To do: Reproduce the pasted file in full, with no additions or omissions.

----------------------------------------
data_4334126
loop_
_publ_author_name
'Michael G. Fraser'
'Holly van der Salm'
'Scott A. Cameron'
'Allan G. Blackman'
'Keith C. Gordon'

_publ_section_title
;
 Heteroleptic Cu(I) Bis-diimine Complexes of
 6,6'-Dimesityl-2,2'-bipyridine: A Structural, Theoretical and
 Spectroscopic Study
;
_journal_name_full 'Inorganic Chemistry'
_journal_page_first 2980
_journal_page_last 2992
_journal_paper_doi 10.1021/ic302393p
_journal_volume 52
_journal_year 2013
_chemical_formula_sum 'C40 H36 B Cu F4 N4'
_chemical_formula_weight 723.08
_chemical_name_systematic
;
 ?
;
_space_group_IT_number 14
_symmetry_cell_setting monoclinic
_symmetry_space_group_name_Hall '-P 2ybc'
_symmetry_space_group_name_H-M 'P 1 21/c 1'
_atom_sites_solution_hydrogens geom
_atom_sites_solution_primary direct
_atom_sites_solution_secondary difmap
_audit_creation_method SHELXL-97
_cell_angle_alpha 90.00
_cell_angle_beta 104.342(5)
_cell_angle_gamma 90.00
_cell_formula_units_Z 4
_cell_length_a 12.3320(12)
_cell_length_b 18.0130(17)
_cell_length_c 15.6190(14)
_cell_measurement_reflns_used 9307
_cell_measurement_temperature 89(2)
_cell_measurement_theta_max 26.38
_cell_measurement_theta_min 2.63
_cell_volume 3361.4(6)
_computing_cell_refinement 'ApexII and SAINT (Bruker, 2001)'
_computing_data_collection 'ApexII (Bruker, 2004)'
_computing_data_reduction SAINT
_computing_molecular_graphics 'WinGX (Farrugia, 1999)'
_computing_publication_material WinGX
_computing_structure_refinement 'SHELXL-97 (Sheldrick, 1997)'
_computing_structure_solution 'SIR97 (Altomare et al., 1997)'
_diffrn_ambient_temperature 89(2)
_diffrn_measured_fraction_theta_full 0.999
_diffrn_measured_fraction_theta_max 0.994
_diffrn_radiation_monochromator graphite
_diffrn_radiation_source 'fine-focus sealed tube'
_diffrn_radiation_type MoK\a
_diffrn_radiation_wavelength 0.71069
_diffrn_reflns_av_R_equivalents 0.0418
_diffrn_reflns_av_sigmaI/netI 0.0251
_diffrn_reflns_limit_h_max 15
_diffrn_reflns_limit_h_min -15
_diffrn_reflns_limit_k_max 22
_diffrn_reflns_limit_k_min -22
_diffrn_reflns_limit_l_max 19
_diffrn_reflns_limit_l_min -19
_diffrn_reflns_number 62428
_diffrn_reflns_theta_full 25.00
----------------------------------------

data_4334126
loop_
_publ_author_name
'Michael G. Fraser'
'Holly van der Salm'
'Scott A. Cameron'
'Allan G. Blackman'
'Keith C. Gordon'

_publ_section_title
;
 Heteroleptic Cu(I) Bis-diimine Complexes of
 6,6'-Dimesityl-2,2'-bipyridine: A Structural, Theoretical and
 Spectroscopic Study
;
_journal_name_full 'Inorganic Chemistry'
_journal_page_first 2980
_journal_page_last 2992
_journal_paper_doi 10.1021/ic302393p
_journal_volume 52
_journal_year 2013
_chemical_formula_sum 'C40 H36 B Cu F4 N4'
_chemical_formula_weight 723.08
_chemical_name_systematic
;
 ?
;
_space_group_IT_number 14
_symmetry_cell_setting monoclinic
_symmetry_space_group_name_Hall '-P 2ybc'
_symmetry_space_group_name_H-M 'P 1 21/c 1'
_atom_sites_solution_hydrogens geom
_atom_sites_solution_primary direct
_atom_sites_solution_secondary difmap
_audit_creation_method SHELXL-97
_cell_angle_alpha 90.00
_cell_angle_beta 104.342(5)
_cell_angle_gamma 90.00
_cell_formula_units_Z 4
_cell_length_a 12.3320(12)
_cell_length_b 18.0130(17)
_cell_length_c 15.6190(14)
_cell_measurement_reflns_used 9307
_cell_measurement_temperature 89(2)
_cell_measurement_theta_max 26.38
_cell_measurement_theta_min 2.63
_cell_volume 3361.4(6)
_computing_cell_refinement 'ApexII and SAINT (Bruker, 2001)'
_computing_data_collection 'ApexII (Bruker, 2004)'
_computing_data_reduction SAINT
_computing_molecular_graphics 'WinGX (Farrugia, 1999)'
_computing_publication_material WinGX
_computing_structure_refinement 'SHELXL-97 (Sheldrick, 1997)'
_computing_structure_solution 'SIR97 (Altomare et al., 1997)'
_diffrn_ambient_temperature 89(2)
_diffrn_measured_fraction_theta_full 0.999
_diffrn_measured_fraction_theta_max 0.994
_diffrn_radiation_monochromator graphite
_diffrn_radiation_source 'fine-focus sealed tube'
_diffrn_radiation_type MoK\a
_diffrn_radiation_wavelength 0.71069
_diffrn_reflns_av_R_equivalents 0.0418
_diffrn_reflns_av_sigmaI/netI 0.0251
_diffrn_reflns_limit_h_max 15
_diffrn_reflns_limit_h_min -15
_diffrn_reflns_limit_k_max 22
_diffrn_reflns_limit_k_min -22
_diffrn_reflns_limit_l_max 19
_diffrn_reflns_limit_l_min -19
_diffrn_reflns_number 62428
_diffrn_reflns_theta_full 25.00